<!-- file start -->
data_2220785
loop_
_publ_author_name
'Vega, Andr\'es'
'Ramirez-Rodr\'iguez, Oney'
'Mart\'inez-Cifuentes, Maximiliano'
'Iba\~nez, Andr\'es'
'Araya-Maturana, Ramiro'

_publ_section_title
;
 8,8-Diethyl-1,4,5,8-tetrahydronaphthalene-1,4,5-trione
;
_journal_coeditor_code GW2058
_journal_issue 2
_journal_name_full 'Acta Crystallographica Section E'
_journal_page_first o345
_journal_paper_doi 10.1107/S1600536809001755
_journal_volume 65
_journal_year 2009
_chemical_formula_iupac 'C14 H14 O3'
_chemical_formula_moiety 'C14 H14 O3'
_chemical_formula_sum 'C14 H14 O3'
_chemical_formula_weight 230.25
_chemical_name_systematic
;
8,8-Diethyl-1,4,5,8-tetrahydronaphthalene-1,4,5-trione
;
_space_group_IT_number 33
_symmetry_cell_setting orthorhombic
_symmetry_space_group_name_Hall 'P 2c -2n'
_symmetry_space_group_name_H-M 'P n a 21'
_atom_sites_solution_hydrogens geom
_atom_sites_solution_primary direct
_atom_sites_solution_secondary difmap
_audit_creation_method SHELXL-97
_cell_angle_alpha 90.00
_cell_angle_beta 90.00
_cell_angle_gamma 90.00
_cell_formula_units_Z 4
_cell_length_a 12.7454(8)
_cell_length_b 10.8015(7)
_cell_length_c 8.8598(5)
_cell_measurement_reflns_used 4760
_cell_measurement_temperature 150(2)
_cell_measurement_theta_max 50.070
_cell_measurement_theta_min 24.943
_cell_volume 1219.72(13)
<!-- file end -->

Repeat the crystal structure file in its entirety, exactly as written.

data_2220785
loop_
_publ_author_name
'Vega, Andr\'es'
'Ramirez-Rodr\'iguez, Oney'
'Mart\'inez-Cifuentes, Maximiliano'
'Iba\~nez, Andr\'es'
'Araya-Maturana, Ramiro'

_publ_section_title
;
 8,8-Diethyl-1,4,5,8-tetrahydronaphthalene-1,4,5-trione
;
_journal_coeditor_code GW2058
_journal_issue 2
_journal_name_full 'Acta Crystallographica Section E'
_journal_page_first o345
_journal_paper_doi 10.1107/S1600536809001755
_journal_volume 65
_journal_year 2009
_chemical_formula_iupac 'C14 H14 O3'
_chemical_formula_moiety 'C14 H14 O3'
_chemical_formula_sum 'C14 H14 O3'
_chemical_formula_weight 230.25
_chemical_name_systematic
;
8,8-Diethyl-1,4,5,8-tetrahydronaphthalene-1,4,5-trione
;
_space_group_IT_number 33
_symmetry_cell_setting orthorhombic
_symmetry_space_group_name_Hall 'P 2c -2n'
_symmetry_space_group_name_H-M 'P n a 21'
_atom_sites_solution_hydrogens geom
_atom_sites_solution_primary direct
_atom_sites_solution_secondary difmap
_audit_creation_method SHELXL-97
_cell_angle_alpha 90.00
_cell_angle_beta 90.00
_cell_angle_gamma 90.00
_cell_formula_units_Z 4
_cell_length_a 12.7454(8)
_cell_length_b 10.8015(7)
_cell_length_c 8.8598(5)
_cell_measurement_reflns_used 4760
_cell_measurement_temperature 150(2)
_cell_measurement_theta_max 50.070
_cell_measurement_theta_min 24.943
_cell_volume 1219.72(13)